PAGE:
Hair, skin, and nails. This trio forms the boundary between our bodies and the surrounding world, providing resilience to the constant onslaught of external forces. Yet, what gives these tissues such remarkable tenacity? The answer lies within a remarkable protein called keratin.

1. Keratin: A Building Block of Hard Tissues

Like bricks in a wall, keratin forms the fundamental building blocks of hair, skin, and nails. Its strength arises from its unique amino acid structure, which allows the protein to form strong bonds with itself and other molecules. This intricate network creates a sturdy protective layer that shields us from the elements and mechanical stress.

2. Synthesized Within Cells

Keratin is not a substance we acquire from external sources; rather, it is synthesized within the cells of our bodies. Specifically, keratinocytes, cells found in the outermost layer of the skin, are responsible for producing keratin. These cells continually divide and push older keratinized cells to the surface, where they eventually shed. This process of cell renewal ensures that our skin, hair, and nails are constantly rejuvenated.

3. Multiple Forms of Keratin

Keratin is not a monotonous protein; it exists in various forms, each with its unique properties and functions. Keratin 1 and keratin 10, for instance, dominate the composition of our skin cells. In contrast, keratin 28 and keratin 81 are predominantly found in our hair. Each keratin type contributes to the specific characteristics of the tissue in which it resides.

4. Beyond Hair, Skin, and Nails

While keratin is most commonly associated with our external features, its presence extends beyond these tissues. It plays a crucial role in the structure of internal organs, providing a protective lining for our digestive and respiratory tracts. Additionally, keratin is found in the cornea of our eyes, where it contributes to transparency and structural integrity.

5. Leveraging Keratin's Properties

Recognizing the versatility of keratin, scientists and industries have harnessed its properties for various applications. The cosmetic industry utilizes keratin in hair care products, aiming to strengthen and smooth hair shafts. Keratin is also used in wound dressings, promoting healing and providing a protective barrier. Additionally, keratin-based materials are being explored for tissue engineering, offering potential solutions for repairing damaged tissues.


Keratin, produced within our cells, forms the very foundation of our hair, skin, and nails. Its strength and resilience protect us from external stressors, while its diversity allows it to fulfill varied roles throughout our bodies. From the outermost layers of our skin to the inner workings of our organs, keratin is a testament to the complexity and adaptability of life's building blocks.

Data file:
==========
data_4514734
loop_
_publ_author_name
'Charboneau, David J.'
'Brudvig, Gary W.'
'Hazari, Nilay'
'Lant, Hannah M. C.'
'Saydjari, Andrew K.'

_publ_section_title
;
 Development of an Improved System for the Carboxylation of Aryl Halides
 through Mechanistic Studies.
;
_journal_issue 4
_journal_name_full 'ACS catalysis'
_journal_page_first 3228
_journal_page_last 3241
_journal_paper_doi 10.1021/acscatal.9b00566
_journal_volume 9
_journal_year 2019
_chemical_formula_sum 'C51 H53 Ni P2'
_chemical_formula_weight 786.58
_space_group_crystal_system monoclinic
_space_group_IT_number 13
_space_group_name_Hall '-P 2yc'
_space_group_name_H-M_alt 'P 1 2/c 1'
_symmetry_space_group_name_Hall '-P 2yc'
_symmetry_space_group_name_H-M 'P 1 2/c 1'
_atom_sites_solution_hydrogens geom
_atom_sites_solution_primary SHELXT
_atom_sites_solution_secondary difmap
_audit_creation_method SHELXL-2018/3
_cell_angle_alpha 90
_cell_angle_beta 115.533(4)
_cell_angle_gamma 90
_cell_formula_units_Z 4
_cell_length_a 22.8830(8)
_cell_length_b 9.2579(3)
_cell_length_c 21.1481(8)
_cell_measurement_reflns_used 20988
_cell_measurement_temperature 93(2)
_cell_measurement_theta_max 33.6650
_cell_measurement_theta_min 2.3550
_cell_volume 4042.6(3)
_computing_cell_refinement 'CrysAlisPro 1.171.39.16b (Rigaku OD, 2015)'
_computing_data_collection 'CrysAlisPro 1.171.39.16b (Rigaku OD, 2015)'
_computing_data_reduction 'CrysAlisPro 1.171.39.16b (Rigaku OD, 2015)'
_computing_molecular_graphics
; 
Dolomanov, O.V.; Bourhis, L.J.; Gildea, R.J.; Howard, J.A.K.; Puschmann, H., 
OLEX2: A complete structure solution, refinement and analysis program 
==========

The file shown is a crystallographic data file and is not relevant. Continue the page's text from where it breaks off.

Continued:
1. Can I consume keratin to improve my hair and nail health?

    While consuming keratin-rich foods like eggs, fish, and lean meat may provide some nutrients beneficial for hair and nails, there is no direct evidence that consuming keratin directly improves their condition.

  2. Is keratin treatment effective for hair straightening?

    Keratin treatments can temporarily smooth and straighten hair by coating each strand with a layer of keratin. The results typically last several weeks and can help manage frizz and improve hair texture.

  3. Why do my nails become brittle and weak?

    Brittle nails can result from various factors, including aging, nutritional deficiencies (such as biotin deficiency), excessive use of nail polish, and certain medical conditions. Maintaining healthy nail habits and addressing underlying causes can help improve nail strength.

  4. How can I prevent keratin loss in my skin?

    Protecting your skin from sun exposure, maintaining a healthy diet, and using gentle skincare products can help preserve keratin levels in the skin. Additionally, some anti-aging skincare products contain ingredients that may stimulate keratin production.

  5. Are there any health risks associated with keratin treatments?

    Keratin treatments generally have a low risk of side effects. However, some people may experience skin irritation or allergic reactions to the chemicals used in these treatments. It is important to choose reputable salons and discuss any concerns with your stylist.

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